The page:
15. Ikea PILOT Extension Approved -

Nearly 10 months after the Memphis-Shelby County Development Growth Engine approved tax breaks for Ikea, it returned to the board with a new plan.

The Swedish retail giant requested EDGE extend its property tax abatement by 11 months to make up for a dispute over the property tax appraisal on the Cordova land.

16. The Key to Success is Innovation -

“Life moves pretty fast. If you don’t stop and look around for a while, you could miss it.” – Ferris Bueller

If you’ve ever seen Ferris Bueller’s Day Off, you know that this quote sums up Ferris’ outlook on life. And he’s not wrong. Slowing down, taking a breath and taking a break will help stave off burnout – and it’s more enjoyable, too. But how does this apply to business? Balance is important, but it’s also essential to use “slowdown” time to take a bird’s eye view of your company so you don’t miss the next big thing.

17. SRVS Program Helps People With Disabilities and Employers Who Hire Them -

Mike Harris is production manager at American Stairways Inc. on Lamar Avenue. He has a warehouse full of employees and, just saying it like it is, some are happier to be there than others.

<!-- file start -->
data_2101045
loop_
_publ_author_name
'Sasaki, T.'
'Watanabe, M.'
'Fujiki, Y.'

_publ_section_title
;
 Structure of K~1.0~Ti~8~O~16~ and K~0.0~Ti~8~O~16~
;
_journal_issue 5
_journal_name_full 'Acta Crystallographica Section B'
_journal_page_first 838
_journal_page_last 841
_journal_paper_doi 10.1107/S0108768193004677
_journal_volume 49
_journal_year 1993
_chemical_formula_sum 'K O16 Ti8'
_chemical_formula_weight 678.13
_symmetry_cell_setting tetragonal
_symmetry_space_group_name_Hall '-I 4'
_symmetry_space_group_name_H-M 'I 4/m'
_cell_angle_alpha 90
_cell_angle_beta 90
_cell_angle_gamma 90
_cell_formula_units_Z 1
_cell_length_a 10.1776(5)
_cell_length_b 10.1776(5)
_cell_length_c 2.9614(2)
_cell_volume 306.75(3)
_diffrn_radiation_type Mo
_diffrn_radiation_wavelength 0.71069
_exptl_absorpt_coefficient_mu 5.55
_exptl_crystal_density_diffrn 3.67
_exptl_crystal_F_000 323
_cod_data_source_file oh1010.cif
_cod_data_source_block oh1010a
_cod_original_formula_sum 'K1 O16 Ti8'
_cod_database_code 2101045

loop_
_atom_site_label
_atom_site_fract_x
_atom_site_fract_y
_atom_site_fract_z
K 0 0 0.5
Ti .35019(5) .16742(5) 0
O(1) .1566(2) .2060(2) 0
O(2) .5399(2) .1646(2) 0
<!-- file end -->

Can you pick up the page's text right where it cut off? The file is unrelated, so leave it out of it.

18. More Thanksgiving Travelers; Don't Get Stuck at the Airport -

NEW YORK (AP) — A stronger economy and lower gas prices mean Thanksgiving travelers can expect more congested highways this year.

During the long holiday weekend, 46.9 million Americans are expected to go 50 miles or more from home, the highest number since 2007, according to travel agency and car lobbying group AAA. That would be a 0.6 percent increase over last year and the seventh straight year of growth.

19. Events -